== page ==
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Why are we interested in negative edge weight cycles when finding out SSSP. In a path, we are not allowed to traverse a node more than once.

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In a simple path, no node can be traversed more than once. However, paths in general can. The SSSP asks for single-source shortest paths, without specifying that the paths need to be simple. This allows the paths to contain cycles. Thus, negative cycles are a concern as they may allow arbitrarily "short" paths, and so the definition of a "shortest" path falls apart. This is because if a path contains a node on a negative cycle, we can always lower the cost of the path by going around the negative cycle.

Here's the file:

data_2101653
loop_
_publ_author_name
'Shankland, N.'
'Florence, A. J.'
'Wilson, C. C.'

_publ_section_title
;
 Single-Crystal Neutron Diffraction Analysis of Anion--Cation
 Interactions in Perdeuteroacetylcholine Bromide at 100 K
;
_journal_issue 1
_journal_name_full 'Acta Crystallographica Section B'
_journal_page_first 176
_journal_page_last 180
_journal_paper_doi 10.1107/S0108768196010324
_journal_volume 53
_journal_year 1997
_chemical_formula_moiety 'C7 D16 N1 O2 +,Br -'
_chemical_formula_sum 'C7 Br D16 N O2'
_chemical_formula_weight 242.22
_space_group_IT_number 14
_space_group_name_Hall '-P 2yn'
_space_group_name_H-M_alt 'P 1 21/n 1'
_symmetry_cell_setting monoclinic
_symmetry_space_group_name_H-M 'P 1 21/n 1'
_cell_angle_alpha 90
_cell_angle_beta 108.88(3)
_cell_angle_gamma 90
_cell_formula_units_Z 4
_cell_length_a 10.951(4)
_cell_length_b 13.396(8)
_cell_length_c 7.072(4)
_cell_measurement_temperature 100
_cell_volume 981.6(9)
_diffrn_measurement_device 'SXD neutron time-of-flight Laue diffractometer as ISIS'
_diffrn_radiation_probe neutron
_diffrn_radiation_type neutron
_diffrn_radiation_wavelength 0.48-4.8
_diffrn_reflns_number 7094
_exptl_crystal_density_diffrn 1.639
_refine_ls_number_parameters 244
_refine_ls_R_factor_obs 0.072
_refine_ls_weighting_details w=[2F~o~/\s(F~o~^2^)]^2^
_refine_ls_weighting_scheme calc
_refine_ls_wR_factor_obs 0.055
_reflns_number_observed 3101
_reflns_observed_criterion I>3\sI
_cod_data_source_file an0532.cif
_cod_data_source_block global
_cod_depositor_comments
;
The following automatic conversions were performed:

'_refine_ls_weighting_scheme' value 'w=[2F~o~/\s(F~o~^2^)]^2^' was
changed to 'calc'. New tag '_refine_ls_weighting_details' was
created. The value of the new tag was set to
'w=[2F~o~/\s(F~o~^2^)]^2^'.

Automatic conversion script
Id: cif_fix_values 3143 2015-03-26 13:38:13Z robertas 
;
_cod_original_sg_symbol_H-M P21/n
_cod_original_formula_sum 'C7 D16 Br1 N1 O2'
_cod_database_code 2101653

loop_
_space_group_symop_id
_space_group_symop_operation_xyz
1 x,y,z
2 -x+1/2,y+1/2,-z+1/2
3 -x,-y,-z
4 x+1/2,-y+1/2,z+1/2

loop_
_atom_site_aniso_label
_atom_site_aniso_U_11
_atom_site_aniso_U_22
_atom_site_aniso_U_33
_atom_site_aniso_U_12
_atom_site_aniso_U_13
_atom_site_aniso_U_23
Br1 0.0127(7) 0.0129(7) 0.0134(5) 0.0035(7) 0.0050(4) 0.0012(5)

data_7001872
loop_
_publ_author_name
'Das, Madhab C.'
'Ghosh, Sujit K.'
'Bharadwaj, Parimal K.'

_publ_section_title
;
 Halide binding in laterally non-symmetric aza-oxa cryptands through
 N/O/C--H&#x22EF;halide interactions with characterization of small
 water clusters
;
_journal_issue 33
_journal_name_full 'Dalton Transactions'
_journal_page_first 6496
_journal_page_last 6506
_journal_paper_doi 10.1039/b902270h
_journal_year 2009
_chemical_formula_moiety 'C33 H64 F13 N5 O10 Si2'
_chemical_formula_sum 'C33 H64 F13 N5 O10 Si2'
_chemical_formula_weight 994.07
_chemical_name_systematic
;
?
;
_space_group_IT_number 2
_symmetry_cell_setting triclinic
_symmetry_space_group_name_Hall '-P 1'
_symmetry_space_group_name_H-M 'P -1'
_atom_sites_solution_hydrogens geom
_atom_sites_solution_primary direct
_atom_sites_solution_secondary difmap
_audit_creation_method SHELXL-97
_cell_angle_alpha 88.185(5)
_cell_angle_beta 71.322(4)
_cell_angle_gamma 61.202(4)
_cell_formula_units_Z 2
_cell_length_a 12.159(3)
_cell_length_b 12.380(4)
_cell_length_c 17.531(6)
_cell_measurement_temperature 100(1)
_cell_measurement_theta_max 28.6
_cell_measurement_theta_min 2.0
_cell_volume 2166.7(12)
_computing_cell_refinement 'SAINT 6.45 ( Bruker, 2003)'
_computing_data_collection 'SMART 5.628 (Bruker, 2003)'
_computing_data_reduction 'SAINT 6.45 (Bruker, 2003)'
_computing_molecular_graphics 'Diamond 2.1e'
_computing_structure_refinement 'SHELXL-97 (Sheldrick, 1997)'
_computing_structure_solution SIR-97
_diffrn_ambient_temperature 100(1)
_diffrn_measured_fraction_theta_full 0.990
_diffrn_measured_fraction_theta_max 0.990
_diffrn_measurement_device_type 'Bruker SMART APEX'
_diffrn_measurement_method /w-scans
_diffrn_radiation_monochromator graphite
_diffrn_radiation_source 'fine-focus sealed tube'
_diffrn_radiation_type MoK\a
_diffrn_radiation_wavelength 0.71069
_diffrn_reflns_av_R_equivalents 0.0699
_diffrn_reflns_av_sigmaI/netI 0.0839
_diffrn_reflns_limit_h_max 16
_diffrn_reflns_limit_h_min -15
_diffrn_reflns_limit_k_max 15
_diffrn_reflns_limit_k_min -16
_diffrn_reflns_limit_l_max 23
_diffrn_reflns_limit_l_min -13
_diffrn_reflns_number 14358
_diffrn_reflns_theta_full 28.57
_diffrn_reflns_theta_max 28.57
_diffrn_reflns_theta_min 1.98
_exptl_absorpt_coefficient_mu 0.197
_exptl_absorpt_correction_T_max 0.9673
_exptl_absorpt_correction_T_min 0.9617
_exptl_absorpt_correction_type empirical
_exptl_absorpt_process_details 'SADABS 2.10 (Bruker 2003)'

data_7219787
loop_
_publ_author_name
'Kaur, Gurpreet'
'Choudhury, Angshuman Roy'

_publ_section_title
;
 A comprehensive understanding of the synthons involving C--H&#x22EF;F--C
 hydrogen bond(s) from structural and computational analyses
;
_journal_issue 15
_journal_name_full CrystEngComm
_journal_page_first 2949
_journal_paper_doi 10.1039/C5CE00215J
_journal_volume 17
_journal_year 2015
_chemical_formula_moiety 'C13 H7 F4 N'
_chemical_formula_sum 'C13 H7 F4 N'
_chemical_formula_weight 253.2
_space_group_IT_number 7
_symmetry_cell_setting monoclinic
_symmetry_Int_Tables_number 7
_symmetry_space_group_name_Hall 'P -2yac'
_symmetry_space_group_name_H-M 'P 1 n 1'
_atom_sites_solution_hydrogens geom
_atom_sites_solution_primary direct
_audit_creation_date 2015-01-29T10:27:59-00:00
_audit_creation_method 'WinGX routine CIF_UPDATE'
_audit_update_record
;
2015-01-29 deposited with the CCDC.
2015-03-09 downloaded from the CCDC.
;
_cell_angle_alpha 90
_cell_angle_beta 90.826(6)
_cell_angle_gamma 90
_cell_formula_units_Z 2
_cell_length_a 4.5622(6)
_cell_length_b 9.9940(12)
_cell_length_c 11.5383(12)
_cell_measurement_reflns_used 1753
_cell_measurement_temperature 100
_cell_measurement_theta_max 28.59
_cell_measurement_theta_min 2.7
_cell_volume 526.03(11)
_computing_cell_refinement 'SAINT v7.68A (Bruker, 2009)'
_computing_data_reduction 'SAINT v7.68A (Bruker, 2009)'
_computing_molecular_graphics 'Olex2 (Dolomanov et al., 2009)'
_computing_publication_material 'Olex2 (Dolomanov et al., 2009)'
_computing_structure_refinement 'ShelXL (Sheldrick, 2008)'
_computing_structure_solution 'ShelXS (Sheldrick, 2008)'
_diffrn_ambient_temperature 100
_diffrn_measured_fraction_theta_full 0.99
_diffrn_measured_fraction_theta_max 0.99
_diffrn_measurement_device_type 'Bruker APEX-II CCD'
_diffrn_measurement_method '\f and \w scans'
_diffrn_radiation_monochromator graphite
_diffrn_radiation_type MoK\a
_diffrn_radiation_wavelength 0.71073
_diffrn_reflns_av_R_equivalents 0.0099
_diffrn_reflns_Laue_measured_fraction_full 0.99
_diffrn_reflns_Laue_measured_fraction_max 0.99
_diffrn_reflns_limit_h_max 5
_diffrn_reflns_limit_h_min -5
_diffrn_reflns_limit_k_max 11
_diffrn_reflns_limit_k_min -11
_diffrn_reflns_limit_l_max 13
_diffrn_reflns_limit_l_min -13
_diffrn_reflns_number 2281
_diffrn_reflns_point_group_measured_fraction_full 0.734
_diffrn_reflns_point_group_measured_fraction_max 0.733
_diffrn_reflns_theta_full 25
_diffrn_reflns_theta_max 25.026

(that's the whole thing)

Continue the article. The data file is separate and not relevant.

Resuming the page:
Of course, this also depends on how you define a path, and how the SSSP has been presented to you. The above explanation assumes typical definitions of both, so if you have different definitions, please leave a comment.

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